Sri Lankan president’s “peace” mask starts to slip off
21 June 2007
During a visit to the Middle East late last month, Sri Lankan President Mahinda Rajapakse defended his government’s war against the Liberation Tigers of Tamil Eelam (LTTE) in an interview with Al Jazeera that was notable for its crudeness, arrogance and incoherence.
None of Sri Lanka’s country’s media, not even the state-owned press, have reproduced the interview or commented on its contents. The embarrassed silence reflects a deep unease in the Colombo political and media establishment that the lies being used to justify the country’s brutal civil war are beginning to unravel. The abuse of democratic rights, including murders and disappearances, by the security forces is so blatant that the Rajapakse government is confronting growing criticism internationally and at home.
Al Jazeera’s “101 East” presenter Teymoor Nabil was certainly not a hostile interviewer. He began by blaming the LTTE for restarting the war just weeks after Rajapakse was elected in November 2005. Nabil then fed Rajapakse the question: “Why has the LTTE suddenly decided to start attacking again?” Quite comfortable, the president replied: “They [LTTE] would have thought it was a weakness of mine, that I could be defeated. That was a good opportunity for them to establish a separate state.”
Rajapakse continued to posture as a man of peace, but soon found himself embroiled in one contradiction after another, even in response to Nabil’s lame questioning. Asked about dialogue between the government and the LTTE, the president declared: “We are always ready for talks. Always, even today. Even while the fighting goes on, I am ready for talks.”
The answer is an outright lie. Rajapakse has made clear that he is unwilling to hold talks on the basis of the 2002 ceasefire and the terms agreed in discussions in 2002-03. Under international pressure, he reluctantly consented to talks at Geneva in February 2006, which all but collapsed when government negotiators demanded a fundamental revision of the ceasefire agreement. A second round at Oslo in April 2006 bogged down in wrangling over protocol and did not even commence.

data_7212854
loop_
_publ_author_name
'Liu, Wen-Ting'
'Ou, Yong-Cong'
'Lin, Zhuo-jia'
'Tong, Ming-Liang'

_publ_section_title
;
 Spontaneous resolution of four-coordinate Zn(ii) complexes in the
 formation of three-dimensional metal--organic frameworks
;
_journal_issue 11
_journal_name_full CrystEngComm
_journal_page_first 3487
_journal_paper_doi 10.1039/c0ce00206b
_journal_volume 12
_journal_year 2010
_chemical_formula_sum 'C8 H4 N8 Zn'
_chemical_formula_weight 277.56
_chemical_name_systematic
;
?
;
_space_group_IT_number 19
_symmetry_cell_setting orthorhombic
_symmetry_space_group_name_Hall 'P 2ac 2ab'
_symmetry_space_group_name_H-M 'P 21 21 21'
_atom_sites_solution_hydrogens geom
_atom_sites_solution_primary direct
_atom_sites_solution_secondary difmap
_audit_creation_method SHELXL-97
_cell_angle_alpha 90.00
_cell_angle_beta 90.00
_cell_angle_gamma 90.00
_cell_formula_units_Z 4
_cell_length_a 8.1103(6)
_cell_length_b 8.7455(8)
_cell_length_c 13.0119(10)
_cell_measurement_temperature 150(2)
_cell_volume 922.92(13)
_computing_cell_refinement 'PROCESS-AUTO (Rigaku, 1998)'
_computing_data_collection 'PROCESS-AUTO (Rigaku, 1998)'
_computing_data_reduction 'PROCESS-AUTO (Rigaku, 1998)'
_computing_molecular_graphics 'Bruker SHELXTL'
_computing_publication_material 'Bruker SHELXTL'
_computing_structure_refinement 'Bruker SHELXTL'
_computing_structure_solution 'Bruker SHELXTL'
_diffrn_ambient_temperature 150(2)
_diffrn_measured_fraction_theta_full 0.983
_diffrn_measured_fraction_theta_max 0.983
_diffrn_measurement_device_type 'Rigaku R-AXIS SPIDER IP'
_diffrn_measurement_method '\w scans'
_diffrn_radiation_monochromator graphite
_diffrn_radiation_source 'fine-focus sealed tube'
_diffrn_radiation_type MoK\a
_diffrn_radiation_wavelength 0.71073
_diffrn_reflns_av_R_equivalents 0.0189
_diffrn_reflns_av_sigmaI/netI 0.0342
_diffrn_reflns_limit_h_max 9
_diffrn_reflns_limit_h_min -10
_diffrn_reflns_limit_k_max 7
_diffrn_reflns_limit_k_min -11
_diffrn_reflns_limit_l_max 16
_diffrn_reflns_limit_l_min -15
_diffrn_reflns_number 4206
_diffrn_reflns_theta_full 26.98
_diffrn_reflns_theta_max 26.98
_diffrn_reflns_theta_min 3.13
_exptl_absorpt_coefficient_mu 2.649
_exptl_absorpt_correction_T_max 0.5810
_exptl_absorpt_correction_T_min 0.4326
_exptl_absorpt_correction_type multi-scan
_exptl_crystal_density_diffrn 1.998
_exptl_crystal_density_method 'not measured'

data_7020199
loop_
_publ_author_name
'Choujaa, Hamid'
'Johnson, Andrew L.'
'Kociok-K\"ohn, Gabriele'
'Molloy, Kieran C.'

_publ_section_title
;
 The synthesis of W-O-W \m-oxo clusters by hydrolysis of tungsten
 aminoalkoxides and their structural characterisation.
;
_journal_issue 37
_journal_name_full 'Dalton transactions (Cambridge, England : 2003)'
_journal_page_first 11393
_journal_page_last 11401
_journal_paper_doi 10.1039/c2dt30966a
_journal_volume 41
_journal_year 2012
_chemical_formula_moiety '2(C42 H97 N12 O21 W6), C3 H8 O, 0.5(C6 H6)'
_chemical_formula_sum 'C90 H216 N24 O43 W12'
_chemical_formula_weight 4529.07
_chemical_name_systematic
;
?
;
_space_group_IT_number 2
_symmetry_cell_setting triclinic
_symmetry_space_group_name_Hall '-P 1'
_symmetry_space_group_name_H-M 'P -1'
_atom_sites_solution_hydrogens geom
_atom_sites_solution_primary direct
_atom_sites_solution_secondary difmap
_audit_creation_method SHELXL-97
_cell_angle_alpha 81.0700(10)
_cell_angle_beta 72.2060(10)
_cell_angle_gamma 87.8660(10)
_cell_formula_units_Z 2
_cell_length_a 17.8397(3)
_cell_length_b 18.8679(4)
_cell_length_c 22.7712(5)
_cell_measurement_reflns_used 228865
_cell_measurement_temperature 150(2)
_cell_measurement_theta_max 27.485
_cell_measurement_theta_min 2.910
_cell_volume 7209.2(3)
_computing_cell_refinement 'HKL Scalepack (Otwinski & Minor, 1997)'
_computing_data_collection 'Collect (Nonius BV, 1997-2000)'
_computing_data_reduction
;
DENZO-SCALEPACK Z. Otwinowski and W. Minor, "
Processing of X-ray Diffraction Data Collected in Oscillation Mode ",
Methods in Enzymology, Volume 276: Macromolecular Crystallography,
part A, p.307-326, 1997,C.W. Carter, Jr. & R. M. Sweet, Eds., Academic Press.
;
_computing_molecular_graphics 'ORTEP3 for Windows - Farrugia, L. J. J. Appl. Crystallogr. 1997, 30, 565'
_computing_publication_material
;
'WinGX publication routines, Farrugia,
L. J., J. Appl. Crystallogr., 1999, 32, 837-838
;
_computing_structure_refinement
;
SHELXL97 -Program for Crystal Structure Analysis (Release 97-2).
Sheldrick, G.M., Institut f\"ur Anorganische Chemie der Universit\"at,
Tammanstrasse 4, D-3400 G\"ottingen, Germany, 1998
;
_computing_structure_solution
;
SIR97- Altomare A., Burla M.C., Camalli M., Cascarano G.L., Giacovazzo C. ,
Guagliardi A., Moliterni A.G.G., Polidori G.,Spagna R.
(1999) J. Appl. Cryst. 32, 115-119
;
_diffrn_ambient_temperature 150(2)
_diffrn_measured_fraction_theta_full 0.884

Asked about the ceasefire agreement, Rajapakse declared: “The [LTTE] does not honour that. We still honour that. We still do not send our police, our army to that side.” Again in the light of the Sri Lankan army’s current offensive operations to seize LTTE territory in the North and East, the statement is simply false. At another point in the interview, when bragging about the military’s performance, he declared: “We have cleared the east from terrorism. Today, they [the LTTE] have been limited to the Kilinochichi and Mullaitivu areas. We have weakened them.”
Tangled in his own lies, Rajapakse increasingly contradicted himself. “Until the terrorists are weakened, they will not come for talks. As long as they think they are strong they will try to break up the country,” he said. Trying to clarify the issue, Nabil asked: “So what you are saying is that there must first be military victory and then peace talks?” But no, that was not the case. “I said that even today I am ready to negotiate very clearly. My argument is that terrorism has to be got rid of. We cannot kneel down to that. I am not prepared to kneel down to their arms capability,” Rajapakse replied.